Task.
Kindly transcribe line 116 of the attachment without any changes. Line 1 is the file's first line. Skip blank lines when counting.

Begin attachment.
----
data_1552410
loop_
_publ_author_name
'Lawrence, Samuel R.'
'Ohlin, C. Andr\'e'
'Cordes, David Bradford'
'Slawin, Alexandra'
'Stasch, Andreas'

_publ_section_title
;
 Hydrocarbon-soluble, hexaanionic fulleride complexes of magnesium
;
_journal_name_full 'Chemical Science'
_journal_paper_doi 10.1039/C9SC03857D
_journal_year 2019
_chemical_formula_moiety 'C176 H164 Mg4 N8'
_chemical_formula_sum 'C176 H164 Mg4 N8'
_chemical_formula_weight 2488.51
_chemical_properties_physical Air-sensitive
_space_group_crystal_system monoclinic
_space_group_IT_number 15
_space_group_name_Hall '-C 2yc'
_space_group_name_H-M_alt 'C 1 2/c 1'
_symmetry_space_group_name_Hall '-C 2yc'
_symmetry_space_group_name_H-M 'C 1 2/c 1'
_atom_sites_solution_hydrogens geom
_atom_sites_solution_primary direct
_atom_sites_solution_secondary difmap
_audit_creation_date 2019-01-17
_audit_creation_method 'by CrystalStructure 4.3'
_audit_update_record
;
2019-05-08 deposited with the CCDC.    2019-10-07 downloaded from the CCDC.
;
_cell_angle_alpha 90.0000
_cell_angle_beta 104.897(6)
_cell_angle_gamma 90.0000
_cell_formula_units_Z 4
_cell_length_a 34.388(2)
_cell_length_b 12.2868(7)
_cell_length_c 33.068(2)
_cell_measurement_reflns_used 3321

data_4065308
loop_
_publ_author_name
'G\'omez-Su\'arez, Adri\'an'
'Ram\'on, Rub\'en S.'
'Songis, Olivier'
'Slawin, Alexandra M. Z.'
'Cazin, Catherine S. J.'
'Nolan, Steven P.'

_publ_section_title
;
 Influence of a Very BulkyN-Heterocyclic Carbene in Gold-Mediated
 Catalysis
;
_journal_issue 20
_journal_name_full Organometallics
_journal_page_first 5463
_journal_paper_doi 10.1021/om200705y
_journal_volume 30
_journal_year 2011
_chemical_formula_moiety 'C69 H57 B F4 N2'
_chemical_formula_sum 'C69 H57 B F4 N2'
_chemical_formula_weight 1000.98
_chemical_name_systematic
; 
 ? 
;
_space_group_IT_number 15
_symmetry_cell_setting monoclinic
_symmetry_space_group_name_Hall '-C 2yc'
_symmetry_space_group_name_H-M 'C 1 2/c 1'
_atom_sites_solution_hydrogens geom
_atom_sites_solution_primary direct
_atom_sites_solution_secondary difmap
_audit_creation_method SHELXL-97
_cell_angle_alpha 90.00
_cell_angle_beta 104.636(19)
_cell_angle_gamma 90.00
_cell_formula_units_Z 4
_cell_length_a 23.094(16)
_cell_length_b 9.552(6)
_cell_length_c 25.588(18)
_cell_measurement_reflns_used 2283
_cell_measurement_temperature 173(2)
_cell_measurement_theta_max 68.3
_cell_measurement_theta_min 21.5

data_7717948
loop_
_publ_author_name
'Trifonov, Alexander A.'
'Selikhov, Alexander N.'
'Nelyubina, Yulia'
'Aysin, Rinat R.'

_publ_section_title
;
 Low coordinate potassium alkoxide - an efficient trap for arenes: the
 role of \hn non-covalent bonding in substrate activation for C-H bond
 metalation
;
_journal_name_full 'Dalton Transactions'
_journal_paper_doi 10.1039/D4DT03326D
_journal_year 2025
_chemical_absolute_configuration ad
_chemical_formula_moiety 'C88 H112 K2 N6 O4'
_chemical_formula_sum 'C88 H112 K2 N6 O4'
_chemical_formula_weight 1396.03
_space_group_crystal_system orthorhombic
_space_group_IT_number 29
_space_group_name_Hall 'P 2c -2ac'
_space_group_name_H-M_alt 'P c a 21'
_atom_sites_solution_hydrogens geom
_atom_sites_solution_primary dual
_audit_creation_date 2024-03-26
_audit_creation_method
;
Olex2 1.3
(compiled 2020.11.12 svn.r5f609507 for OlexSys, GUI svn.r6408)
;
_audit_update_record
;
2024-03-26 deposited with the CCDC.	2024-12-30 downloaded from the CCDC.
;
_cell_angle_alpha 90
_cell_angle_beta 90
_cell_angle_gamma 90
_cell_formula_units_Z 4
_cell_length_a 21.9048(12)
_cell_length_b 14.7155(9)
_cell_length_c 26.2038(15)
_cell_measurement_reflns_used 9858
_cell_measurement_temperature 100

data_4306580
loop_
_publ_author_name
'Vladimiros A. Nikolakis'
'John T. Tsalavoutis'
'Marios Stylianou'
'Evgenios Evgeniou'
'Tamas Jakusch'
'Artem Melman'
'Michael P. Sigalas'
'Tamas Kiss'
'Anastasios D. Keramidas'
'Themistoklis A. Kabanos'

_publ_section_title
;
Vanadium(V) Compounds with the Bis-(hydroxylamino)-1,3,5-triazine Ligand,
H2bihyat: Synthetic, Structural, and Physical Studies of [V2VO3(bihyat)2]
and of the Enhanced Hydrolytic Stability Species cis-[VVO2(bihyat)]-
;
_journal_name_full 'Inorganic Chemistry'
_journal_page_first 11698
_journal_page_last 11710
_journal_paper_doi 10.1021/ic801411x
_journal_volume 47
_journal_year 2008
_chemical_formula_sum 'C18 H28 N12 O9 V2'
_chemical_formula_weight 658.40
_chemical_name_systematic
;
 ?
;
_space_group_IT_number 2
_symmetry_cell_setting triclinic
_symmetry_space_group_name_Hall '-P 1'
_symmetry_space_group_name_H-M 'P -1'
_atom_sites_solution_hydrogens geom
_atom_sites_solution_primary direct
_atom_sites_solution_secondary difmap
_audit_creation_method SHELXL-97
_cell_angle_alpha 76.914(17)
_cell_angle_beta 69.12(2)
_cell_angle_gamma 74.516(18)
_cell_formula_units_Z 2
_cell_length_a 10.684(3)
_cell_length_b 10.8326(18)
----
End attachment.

_audit_creation_method